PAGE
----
That night, it's the dinner with the Men on Ice, and we watch Cecile and New Tim hug after she finally shows up late for dinner. Tim voice-overs that the dinner (everyone's there only at tables for two) was his first chance to talk to Cecile one-on-one. He says that he's attracted to Cecile physically, although he's giving off that "it puts the lotion on its skin" vibe. He says something about her voice being a lullaby. I think lullabies don't generally use the word "fuck" very often. In an interview, Cecile says that she liked New Tim at first, and was thrilled that his plea consisted of a Shakespearean sonnet, as if she knew it was Shakespeare without Tim probably telling her back at Proposal Point. At the dinner, Tim is telling Cecile his first impression of her was that she was a lot younger than he is, whatever he means by that. In an interview, Cecile says that Tim tried to "connect" with her by talking about serious things; we see Tim asking Cecile what happened between her and Tim, since he wasn't around and is unclear about what happened. I'm sorry, but I have to say he ought to know better than to quiz dates on past failed relationships, especially one that he knows, at the very least, ended really badly. In an interview, Cecile says she did not want to talk about Old Tim at all. She says it a couple of times, and I notice that she doesn't use Old Tim's name at all; she just says, "my first Man on Ice," and you just know she read some stupid article about not allowing the guy who hurt you the dignity of having a name.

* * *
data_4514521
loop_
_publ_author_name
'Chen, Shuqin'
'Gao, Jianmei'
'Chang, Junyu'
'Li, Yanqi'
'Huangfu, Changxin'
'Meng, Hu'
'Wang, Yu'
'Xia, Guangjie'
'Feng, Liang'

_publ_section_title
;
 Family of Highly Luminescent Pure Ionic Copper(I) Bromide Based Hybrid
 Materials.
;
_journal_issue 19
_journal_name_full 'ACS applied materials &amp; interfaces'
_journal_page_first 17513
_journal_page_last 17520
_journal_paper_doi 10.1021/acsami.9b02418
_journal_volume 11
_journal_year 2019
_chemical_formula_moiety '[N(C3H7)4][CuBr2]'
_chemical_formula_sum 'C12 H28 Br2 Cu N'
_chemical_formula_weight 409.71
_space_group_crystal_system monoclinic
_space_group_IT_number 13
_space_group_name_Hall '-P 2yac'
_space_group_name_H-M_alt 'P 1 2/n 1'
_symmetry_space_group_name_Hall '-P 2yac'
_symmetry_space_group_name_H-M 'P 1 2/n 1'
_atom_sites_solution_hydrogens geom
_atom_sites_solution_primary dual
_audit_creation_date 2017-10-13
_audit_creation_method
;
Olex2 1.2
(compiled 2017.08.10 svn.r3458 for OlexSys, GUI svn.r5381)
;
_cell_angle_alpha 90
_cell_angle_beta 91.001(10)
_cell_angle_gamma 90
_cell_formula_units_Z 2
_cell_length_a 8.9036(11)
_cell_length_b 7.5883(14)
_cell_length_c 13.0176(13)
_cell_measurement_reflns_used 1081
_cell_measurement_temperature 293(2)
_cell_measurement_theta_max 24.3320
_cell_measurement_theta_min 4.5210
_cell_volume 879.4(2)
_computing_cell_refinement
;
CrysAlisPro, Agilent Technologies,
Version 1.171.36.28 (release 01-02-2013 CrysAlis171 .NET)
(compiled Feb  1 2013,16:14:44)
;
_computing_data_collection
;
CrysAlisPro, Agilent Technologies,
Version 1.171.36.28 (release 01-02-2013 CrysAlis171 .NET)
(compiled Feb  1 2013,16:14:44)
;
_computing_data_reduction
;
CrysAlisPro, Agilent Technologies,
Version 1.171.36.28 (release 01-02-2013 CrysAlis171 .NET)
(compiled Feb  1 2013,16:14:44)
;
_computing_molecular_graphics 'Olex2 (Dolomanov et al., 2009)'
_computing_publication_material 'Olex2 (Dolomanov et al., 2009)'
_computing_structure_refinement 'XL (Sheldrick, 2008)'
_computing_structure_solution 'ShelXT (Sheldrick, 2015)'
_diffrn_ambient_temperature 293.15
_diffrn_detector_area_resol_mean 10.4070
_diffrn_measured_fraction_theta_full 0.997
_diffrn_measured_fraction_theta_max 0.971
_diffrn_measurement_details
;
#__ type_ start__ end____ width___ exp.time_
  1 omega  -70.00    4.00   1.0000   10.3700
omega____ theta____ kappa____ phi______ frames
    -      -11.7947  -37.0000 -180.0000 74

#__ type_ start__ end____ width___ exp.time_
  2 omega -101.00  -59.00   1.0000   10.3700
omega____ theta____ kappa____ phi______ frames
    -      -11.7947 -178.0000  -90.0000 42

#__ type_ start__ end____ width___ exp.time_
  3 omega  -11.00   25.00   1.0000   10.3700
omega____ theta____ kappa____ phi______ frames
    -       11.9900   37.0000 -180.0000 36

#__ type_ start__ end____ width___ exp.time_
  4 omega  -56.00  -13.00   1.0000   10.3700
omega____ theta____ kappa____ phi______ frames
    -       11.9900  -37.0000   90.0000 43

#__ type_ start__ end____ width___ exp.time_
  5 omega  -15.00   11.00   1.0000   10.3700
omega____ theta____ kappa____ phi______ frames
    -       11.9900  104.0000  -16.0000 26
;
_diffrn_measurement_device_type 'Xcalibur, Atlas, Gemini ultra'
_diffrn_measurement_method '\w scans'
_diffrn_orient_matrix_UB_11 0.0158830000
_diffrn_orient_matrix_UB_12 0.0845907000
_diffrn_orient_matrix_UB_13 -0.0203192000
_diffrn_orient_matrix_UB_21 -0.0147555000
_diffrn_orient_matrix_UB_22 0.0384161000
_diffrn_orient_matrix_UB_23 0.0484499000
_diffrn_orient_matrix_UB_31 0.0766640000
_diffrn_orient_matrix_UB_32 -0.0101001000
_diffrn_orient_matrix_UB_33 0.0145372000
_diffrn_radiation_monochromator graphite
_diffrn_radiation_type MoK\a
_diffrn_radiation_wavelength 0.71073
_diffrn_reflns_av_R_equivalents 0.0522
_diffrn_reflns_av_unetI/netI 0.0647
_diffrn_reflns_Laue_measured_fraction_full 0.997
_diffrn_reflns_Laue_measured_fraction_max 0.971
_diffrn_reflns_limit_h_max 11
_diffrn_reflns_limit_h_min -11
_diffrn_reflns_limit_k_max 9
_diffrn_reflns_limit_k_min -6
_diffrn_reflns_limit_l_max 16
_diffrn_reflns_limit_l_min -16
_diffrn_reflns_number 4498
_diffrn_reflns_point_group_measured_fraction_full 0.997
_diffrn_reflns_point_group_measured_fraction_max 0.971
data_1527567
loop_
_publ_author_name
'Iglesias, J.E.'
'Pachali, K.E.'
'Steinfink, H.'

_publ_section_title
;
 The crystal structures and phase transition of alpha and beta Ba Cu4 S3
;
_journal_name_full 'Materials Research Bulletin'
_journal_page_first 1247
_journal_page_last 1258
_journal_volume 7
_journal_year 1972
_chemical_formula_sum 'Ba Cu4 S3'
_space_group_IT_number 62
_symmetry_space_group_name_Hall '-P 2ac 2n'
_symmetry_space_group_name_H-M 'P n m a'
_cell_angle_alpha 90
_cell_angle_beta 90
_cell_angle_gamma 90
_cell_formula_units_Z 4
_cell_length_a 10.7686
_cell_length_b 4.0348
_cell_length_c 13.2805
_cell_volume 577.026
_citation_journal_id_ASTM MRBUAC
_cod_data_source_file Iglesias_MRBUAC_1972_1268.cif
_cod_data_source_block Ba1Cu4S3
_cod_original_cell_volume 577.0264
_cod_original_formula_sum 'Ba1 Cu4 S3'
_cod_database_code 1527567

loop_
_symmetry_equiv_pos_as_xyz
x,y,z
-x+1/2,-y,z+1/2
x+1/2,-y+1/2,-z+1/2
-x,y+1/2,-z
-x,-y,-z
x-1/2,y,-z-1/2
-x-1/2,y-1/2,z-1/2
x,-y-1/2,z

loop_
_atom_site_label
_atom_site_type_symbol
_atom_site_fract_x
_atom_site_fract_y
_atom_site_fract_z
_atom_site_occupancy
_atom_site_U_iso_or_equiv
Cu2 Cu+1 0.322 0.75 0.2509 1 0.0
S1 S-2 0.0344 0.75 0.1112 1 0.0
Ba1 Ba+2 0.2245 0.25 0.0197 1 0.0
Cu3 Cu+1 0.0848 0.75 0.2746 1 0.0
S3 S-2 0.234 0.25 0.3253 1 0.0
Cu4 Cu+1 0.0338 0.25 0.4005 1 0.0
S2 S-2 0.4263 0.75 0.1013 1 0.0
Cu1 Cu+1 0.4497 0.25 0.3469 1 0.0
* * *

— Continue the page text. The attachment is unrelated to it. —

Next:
And so begins the diatribe -- the long, interminable lament. It begins with Cecile saying something to the effect that she doesn't want Tim to be shown in a bad light or anything. Then she says, "If I had some time to detox and figure out where I am, I'd probably be better. But I'm not." My god, my god. Okay, if I'm talking to a girl and she starts saying things like "time to detox" and "figure out where I am"? I start screaming on the inside. It gets worse. Cecile explains, "I'm not inhuman. You know, I have emotions. I have feelings. And yeah, my feelings got hurt." She's speaking with that "see how strong I am this man will not repeat NOT hurt me" tone of voice, the one favoured by women on daytime talk shows who have come on Jenny Jones to explain that yeah, her boyfriend has already cheated on her twenty-three times, but she's going to leave him, for real, if he does it again. Poor New Tim quickly tries to put the lid back on Pandora's box: "Can we turn the page?" he asks her, except then he hedges a little, presumably because he thinks that if she does want to talk about it, she'll appreciate his being a sympathetic ear. After some hesitation, Cecile starts in again by saying that Old Tim really hurt her. The time flashes on the screen: 8:15. So you know exactly where this is going.